A group of senators, led by Democrat Frank R. Lautenberg of New Jersey, sent a letter to the White House urging President Clinton to be cautious about approving any deal.

“To waive claims of future liability against this industry is a very serious undertaking,” the senators wrote. “We are still in the process of finding out the truth about the tobacco industry. . . . We are on the cusp of a victory and should not allow the tobacco industry to use a global settlement to turn the tide against necessary protections to the public health, plaintiffs, our taxpayers and our children.”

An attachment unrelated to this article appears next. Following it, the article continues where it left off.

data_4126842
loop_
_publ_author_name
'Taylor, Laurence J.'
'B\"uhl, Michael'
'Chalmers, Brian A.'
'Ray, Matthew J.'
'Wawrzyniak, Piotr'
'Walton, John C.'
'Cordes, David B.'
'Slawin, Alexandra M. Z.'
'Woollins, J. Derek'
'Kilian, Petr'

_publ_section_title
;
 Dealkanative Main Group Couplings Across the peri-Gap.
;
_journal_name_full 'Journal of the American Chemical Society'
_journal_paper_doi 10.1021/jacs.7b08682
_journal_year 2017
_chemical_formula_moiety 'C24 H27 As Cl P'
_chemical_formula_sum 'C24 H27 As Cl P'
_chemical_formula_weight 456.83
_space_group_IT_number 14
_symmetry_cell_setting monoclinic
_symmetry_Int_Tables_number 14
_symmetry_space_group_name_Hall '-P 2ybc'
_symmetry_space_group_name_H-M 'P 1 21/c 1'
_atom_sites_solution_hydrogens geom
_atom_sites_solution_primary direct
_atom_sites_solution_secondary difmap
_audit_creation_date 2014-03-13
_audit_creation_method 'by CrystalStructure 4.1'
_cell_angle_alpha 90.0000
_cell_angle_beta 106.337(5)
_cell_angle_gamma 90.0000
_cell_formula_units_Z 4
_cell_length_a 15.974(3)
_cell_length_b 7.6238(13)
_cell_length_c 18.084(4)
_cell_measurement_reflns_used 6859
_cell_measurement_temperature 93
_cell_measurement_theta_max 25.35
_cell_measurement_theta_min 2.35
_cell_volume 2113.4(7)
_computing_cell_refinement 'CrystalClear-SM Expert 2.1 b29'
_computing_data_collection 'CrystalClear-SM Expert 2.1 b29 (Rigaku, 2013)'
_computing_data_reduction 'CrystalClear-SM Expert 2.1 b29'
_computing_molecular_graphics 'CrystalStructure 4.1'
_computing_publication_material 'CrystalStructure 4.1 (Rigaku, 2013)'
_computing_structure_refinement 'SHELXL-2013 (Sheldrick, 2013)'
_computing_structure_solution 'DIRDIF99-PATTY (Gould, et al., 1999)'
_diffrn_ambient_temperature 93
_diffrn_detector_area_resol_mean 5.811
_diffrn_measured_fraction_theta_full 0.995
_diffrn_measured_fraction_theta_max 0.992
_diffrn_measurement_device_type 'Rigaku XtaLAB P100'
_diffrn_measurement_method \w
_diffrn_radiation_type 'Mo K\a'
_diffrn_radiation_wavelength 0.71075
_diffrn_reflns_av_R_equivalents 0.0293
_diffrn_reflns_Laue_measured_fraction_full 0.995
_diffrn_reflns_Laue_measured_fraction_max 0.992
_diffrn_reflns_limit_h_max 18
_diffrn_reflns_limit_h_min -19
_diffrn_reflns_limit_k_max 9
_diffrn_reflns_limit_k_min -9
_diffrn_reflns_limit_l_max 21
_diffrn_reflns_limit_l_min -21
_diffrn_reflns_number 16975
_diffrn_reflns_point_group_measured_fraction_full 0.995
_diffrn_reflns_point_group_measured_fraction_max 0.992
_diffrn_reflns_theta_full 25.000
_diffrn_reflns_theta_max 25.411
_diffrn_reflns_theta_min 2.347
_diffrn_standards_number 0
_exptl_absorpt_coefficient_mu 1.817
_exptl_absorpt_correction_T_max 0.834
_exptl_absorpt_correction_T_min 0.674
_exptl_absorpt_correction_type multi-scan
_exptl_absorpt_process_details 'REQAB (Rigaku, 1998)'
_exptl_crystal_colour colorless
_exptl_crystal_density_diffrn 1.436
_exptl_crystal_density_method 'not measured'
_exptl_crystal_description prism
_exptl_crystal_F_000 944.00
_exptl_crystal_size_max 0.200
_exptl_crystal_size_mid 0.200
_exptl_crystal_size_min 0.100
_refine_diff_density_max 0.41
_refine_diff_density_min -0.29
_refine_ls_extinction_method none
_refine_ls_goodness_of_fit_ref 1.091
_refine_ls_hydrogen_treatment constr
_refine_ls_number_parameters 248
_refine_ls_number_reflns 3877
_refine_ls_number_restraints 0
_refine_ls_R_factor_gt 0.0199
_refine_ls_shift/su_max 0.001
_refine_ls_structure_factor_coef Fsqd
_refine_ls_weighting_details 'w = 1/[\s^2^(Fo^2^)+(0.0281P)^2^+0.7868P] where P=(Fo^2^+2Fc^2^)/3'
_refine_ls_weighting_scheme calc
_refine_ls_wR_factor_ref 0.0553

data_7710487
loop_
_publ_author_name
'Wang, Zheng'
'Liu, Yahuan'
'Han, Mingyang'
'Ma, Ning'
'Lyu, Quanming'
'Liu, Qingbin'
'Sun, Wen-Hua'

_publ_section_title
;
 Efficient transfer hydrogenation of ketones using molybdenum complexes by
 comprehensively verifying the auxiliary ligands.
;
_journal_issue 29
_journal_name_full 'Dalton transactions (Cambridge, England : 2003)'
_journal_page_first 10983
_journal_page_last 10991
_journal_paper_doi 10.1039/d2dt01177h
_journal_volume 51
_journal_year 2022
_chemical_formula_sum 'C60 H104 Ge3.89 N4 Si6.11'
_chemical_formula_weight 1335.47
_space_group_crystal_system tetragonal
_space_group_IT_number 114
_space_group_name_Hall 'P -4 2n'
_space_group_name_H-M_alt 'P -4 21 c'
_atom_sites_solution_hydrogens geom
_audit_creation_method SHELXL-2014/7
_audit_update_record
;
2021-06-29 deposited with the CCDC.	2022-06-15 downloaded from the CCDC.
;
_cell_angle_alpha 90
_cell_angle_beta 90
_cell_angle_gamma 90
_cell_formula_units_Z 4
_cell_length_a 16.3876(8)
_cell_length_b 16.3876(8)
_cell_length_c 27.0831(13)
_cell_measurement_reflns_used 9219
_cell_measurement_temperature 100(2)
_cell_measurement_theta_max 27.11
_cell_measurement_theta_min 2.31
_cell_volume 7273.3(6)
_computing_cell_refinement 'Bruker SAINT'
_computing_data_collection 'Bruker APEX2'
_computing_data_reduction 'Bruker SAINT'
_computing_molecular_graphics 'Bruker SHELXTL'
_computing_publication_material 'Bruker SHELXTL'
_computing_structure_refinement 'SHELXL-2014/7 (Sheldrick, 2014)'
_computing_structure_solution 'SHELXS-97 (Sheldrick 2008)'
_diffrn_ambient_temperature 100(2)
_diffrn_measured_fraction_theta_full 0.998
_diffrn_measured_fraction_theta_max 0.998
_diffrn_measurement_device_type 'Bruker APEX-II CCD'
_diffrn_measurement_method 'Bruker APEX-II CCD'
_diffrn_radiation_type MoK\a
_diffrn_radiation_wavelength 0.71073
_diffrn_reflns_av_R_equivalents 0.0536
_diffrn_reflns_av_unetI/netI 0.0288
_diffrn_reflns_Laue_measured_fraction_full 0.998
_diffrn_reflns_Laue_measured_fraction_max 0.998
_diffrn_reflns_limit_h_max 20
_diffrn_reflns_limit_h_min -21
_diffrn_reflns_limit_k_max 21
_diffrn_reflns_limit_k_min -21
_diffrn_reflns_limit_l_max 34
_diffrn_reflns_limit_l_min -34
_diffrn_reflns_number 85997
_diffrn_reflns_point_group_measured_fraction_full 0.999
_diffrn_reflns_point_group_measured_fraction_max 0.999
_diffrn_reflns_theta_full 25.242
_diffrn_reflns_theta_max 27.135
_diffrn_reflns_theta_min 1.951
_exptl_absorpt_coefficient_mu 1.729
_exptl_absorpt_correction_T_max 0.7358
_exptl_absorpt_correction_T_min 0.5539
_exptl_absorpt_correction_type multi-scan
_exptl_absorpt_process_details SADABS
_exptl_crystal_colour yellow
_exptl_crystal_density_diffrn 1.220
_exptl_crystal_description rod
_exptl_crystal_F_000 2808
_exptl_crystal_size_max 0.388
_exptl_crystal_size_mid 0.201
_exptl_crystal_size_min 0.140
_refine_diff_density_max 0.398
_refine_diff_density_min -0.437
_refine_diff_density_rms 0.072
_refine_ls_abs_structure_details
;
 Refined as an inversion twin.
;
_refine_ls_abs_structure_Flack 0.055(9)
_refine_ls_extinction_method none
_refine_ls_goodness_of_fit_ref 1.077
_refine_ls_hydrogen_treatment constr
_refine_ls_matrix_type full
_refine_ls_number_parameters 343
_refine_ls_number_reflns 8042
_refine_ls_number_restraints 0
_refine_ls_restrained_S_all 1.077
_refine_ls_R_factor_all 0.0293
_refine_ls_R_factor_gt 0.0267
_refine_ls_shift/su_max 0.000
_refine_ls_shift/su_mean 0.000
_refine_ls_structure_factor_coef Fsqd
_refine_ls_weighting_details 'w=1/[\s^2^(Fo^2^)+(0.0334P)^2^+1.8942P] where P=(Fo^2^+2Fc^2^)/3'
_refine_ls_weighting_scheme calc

Both Rep. Henry A. Waxman (D-Los Angeles), a longtime tobacco foe, and Rep. Thomas J. Bliley (R-Va.), perhaps the industry’s strongest defender in Congress, said they had not been involved in the talks and were not aware of any member of Congress participating.

* BIG PROFITS: Tobacco firms can afford liability deals; immunity is critical, James Flanagan says. D1